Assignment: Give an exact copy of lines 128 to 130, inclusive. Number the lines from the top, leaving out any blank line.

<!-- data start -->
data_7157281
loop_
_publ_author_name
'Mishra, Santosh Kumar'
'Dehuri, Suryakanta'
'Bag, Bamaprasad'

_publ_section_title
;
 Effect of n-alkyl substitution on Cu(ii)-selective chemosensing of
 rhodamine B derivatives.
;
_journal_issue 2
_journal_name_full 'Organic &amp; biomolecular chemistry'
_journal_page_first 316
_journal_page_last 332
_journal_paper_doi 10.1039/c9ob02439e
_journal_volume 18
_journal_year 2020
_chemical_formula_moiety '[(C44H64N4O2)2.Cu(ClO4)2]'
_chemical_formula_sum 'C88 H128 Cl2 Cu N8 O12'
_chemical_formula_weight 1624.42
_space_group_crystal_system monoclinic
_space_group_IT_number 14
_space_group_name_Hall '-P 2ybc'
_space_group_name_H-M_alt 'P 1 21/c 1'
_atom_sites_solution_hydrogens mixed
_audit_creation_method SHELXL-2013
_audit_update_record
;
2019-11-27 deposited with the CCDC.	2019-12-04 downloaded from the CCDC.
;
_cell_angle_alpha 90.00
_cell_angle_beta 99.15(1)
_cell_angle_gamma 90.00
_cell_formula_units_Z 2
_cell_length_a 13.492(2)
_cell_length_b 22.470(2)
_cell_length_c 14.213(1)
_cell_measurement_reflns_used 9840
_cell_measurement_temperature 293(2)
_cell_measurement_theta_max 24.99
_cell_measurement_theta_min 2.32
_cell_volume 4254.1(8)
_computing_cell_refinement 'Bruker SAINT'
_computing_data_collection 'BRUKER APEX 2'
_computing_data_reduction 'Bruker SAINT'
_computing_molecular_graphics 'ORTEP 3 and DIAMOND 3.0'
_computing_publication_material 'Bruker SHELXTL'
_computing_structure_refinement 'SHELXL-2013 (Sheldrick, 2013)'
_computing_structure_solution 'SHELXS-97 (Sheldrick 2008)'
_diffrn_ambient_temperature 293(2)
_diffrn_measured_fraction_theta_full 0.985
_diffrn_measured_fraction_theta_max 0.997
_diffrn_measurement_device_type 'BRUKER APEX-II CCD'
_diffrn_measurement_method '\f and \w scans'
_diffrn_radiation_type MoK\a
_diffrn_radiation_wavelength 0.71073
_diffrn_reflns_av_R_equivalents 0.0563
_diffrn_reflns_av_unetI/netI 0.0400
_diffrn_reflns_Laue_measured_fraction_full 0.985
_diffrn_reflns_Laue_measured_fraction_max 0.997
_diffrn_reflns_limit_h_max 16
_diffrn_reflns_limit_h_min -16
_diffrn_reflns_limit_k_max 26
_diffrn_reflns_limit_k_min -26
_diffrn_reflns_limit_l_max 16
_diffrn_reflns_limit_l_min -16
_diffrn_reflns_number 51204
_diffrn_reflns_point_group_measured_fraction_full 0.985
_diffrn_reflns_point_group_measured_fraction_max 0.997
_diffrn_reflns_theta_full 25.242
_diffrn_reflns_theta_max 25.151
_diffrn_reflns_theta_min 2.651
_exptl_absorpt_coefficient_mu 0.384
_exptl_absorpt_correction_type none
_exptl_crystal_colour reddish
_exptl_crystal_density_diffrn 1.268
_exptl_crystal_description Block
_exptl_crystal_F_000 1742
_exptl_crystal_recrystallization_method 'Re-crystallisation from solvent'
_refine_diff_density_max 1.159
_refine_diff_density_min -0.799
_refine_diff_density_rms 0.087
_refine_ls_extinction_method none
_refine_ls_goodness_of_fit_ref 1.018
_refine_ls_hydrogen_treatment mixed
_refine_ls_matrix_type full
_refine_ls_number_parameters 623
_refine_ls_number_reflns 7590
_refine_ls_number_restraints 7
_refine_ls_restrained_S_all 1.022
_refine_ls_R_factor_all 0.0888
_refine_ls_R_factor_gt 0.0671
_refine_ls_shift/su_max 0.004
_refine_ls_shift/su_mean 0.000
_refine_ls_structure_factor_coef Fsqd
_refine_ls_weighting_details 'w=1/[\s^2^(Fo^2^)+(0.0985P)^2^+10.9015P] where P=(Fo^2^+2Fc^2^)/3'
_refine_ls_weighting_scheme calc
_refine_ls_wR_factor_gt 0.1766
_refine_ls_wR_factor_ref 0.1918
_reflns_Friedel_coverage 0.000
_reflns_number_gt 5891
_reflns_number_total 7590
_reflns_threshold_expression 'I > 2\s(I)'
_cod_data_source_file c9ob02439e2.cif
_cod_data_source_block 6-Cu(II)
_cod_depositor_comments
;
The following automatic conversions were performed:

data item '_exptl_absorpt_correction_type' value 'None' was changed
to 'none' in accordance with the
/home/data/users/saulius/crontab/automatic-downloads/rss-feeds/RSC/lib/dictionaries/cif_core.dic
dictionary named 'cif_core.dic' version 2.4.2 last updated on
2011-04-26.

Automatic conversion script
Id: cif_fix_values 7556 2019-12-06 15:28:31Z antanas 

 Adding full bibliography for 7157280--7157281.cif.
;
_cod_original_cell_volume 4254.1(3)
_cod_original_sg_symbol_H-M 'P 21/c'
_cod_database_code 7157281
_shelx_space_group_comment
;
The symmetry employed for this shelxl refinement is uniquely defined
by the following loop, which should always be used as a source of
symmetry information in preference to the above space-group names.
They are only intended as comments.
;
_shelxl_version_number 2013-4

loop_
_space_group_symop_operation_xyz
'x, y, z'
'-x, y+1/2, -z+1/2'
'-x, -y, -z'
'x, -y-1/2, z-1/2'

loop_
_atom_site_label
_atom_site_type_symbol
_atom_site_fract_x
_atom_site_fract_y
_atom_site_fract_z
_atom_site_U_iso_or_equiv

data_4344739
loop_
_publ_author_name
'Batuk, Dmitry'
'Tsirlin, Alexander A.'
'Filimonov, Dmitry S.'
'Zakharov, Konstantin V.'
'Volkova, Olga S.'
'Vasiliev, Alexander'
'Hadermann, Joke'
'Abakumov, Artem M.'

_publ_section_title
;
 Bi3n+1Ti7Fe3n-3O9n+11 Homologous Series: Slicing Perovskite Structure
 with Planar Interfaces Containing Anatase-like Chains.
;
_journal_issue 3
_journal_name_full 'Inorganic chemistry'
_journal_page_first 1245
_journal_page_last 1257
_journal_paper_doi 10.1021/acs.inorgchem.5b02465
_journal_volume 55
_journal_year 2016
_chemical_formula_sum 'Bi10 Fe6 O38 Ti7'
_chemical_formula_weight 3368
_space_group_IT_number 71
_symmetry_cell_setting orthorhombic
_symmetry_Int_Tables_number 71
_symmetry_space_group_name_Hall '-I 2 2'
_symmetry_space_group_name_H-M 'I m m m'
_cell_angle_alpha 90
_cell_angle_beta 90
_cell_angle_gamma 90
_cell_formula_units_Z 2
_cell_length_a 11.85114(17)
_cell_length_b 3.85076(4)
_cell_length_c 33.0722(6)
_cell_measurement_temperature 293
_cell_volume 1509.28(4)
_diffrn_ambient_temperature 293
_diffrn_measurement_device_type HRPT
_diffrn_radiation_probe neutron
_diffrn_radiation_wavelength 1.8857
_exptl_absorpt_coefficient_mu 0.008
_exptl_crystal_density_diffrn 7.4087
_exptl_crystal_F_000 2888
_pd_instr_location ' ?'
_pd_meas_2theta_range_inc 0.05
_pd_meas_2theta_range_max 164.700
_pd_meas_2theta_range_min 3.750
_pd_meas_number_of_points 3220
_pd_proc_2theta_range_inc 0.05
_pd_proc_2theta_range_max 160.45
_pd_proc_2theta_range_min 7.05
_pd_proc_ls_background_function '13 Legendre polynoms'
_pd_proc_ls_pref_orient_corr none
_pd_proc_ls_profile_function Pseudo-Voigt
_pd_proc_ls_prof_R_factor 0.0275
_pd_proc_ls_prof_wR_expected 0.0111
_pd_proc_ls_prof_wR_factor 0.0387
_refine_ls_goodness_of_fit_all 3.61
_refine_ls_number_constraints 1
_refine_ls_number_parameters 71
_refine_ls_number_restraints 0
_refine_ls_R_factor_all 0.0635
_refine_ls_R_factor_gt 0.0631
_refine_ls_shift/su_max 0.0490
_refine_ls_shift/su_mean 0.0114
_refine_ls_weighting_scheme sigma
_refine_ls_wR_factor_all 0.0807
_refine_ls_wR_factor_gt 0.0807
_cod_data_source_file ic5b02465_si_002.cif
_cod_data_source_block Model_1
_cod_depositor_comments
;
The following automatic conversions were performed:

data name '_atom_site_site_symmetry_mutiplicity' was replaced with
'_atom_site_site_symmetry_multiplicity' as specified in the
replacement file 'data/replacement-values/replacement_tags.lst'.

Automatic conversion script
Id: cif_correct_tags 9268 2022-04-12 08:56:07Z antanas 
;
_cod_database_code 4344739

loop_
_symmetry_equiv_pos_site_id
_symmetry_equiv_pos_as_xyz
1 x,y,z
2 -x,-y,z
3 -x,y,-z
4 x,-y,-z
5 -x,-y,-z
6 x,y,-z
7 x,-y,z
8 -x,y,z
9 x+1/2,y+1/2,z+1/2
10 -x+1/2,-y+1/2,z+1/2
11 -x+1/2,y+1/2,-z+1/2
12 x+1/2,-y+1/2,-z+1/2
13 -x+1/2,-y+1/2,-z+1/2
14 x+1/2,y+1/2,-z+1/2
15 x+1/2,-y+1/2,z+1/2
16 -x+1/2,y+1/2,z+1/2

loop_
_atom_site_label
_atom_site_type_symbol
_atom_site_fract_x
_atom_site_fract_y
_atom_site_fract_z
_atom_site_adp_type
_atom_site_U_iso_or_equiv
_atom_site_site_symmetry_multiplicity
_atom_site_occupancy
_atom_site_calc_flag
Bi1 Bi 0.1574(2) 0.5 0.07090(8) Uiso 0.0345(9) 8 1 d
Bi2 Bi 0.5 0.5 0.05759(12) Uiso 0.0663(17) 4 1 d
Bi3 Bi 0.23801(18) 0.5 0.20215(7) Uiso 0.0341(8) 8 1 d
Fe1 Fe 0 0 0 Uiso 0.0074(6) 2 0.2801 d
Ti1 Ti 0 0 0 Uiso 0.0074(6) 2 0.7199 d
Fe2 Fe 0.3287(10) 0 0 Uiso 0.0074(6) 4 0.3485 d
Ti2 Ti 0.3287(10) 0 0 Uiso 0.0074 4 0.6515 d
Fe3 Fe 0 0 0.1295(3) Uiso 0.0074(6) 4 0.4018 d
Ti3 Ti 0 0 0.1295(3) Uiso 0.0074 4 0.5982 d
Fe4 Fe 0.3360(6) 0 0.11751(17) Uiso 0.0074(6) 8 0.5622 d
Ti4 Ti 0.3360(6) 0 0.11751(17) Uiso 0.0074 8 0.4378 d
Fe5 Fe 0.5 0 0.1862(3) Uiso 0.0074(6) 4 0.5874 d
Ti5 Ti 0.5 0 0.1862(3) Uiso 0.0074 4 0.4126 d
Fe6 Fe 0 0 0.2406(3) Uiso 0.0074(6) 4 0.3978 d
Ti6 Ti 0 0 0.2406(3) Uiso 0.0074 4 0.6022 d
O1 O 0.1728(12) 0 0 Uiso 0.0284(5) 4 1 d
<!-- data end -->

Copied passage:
;
_shelxl_version_number 2013-4

loop_